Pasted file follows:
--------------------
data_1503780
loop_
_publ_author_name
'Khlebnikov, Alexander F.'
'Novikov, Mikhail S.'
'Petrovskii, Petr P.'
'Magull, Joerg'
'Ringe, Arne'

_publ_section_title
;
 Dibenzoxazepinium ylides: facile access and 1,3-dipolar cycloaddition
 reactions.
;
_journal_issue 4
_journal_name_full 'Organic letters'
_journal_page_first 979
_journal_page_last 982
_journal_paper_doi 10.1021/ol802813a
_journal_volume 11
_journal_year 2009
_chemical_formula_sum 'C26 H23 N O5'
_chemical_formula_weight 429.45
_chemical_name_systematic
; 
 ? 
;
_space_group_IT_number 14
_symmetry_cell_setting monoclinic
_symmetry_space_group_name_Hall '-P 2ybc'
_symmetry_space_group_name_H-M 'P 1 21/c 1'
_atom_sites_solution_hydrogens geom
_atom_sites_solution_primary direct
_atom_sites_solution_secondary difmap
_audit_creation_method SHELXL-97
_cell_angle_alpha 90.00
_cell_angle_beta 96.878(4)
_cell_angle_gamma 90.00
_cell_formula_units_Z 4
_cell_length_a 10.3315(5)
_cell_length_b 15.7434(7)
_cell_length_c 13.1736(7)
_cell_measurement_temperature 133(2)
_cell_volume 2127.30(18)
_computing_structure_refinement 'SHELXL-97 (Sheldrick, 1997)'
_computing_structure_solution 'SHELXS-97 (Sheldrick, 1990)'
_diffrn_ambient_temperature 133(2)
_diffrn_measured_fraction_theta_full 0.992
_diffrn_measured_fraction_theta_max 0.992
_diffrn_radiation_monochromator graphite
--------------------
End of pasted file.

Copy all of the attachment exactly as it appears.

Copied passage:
data_1503780
loop_
_publ_author_name
'Khlebnikov, Alexander F.'
'Novikov, Mikhail S.'
'Petrovskii, Petr P.'
'Magull, Joerg'
'Ringe, Arne'

_publ_section_title
;
 Dibenzoxazepinium ylides: facile access and 1,3-dipolar cycloaddition
 reactions.
;
_journal_issue 4
_journal_name_full 'Organic letters'
_journal_page_first 979
_journal_page_last 982
_journal_paper_doi 10.1021/ol802813a
_journal_volume 11
_journal_year 2009
_chemical_formula_sum 'C26 H23 N O5'
_chemical_formula_weight 429.45
_chemical_name_systematic
; 
 ? 
;
_space_group_IT_number 14
_symmetry_cell_setting monoclinic
_symmetry_space_group_name_Hall '-P 2ybc'
_symmetry_space_group_name_H-M 'P 1 21/c 1'
_atom_sites_solution_hydrogens geom
_atom_sites_solution_primary direct
_atom_sites_solution_secondary difmap
_audit_creation_method SHELXL-97
_cell_angle_alpha 90.00
_cell_angle_beta 96.878(4)
_cell_angle_gamma 90.00
_cell_formula_units_Z 4
_cell_length_a 10.3315(5)
_cell_length_b 15.7434(7)
_cell_length_c 13.1736(7)
_cell_measurement_temperature 133(2)
_cell_volume 2127.30(18)
_computing_structure_refinement 'SHELXL-97 (Sheldrick, 1997)'
_computing_structure_solution 'SHELXS-97 (Sheldrick, 1990)'
_diffrn_ambient_temperature 133(2)
_diffrn_measured_fraction_theta_full 0.992
_diffrn_measured_fraction_theta_max 0.992
_diffrn_radiation_monochromator graphite